– “Where can I buy food near me?” is understood by search engines as well as “food shop near me”

– “What’s the weather like tomorrow?” is increasingly being replaced by questions in the style of “Do I need an umbrella tomorrow?”

Meta descriptions

Search engines not only show the address of a website in the results, but also a short description – the so-called snippet.  Google does not always use the pre-written meta description, but with a relevant short description of your content you can attract the attention of readers and search engines and should therefore also pay attention to keywords here.  This is old hat SEO and should always be implemented anyway.

User experience

If your website is listed in the first place in the SERPs and is also clicked on, something that us your aim of course, then this is an important partial victory, but it is only half the battle.   After all, you want visitors to not only come but stay – and ideally also return them.  Therefore, visitor behavior is also very important within SEO . You can use the following factors, among other things, when analyzing the user experience of your website:

  • Length of stay
  • Interaction rate
  • Bounce rate

These are all things you can see for free using Googles own Analytics and Webmaster tools.

So there is a little bit about what I think what SEO is.

But Was is SEO not (or shouldn’t be!)?

The list in the previous chapter has already shown you: Actually, pretty much all technical and content elements of a website also affect search engine results. But then what is not part of SEO? Simply put: exactly what was known as SEO in the early days of search engines or what is often referred to as Blackhat practices.

The earlier approach of SEO was a very abstract one: With more or less obvious tricks for webmasters and SEO ‘experts’ to use.  The focus of many was on “optimizing” your own website, as the search engines expected.  The benefit for the actual reader was not necessarily in the primary interest – it was the search engines that mattered most. The SEO measures included:

Backlink purchase (which still goes on I might add – see this short article!)

Backlinks, that is, links from other websites to your own site, are a coveted commodity.  When a website that one knows and trust that recommends a link, the confidence level increases and the willingness to click increases.  This attractiveness also reflected the search results and Google rates websites with a lot of backlinks as well as very trustworthy – in some case.  This ensured that backlinks were traded for money.  The value of backlinks is still there, but purchased links are now penalized by Google. Quality now counts more than the sheer number. Just like clicks and likes that can be bought on social platforms, this deal did not (and does not) work in the long term: Maybe in the past you made up a few ranking places in this way; however, if the content of a website disappoint, most of the traffic is of no use. Sustainable and qualified contacts can hardly be won in this way.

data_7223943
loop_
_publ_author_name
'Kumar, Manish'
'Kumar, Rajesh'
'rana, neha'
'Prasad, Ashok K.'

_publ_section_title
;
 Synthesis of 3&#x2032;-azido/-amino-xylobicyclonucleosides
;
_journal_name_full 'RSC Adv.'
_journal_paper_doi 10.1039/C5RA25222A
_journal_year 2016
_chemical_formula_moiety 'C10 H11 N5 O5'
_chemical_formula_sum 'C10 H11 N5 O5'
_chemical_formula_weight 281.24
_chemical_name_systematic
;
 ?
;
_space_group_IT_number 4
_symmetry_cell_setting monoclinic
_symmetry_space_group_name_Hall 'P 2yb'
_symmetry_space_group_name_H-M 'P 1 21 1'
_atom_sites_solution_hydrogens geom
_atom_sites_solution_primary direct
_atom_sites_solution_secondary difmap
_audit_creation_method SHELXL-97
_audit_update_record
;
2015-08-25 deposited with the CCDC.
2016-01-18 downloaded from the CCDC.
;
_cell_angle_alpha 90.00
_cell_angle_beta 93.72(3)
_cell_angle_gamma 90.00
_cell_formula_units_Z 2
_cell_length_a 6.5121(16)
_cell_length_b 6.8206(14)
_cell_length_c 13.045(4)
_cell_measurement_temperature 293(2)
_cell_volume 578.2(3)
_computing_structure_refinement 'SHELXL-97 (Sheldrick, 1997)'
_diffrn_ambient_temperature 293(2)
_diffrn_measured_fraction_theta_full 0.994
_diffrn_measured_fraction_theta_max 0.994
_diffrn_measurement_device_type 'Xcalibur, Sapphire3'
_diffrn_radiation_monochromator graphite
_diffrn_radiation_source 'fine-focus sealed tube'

Keyword spamming or stuffing

Search engine needed keywords so search engines got keywords! Website designers, SEO’ers and marketers acted according to this maxim for many years and this attitude is still difficult to revise today. Search engines include the readability of a text in their evaluation. And if you can no longer see the content for the keywords, it has had negative effect and this is something that is very relvant today.  Keyword stuffing gets you nowhere.


Here you can see just some elements of what makes good SEO and bad SEO.  There are plenty more that could be added too but these are just some of the ones that I think are most important.  When you ask “what is SEO” then you will get different comments and ideas from everyone you ask.  Remember that no one is an ‘SEO Expert’ as a person in this field should be honestly saying that they are always evolving as do the algorithms that are released by the major search engines.

As a quick example, Google released the May 2020 Update and you can search all over the internet to see the reaction of ‘experts’ to this update.  Many will tell you what it was for and how it has impacted on their site but the reality is just keep making sure you maintain you site in the best way you can.  Update the content and stick within the rules – especially Googles!

Please do add your comments below if you think anything else should be added to this and I will gladly consider!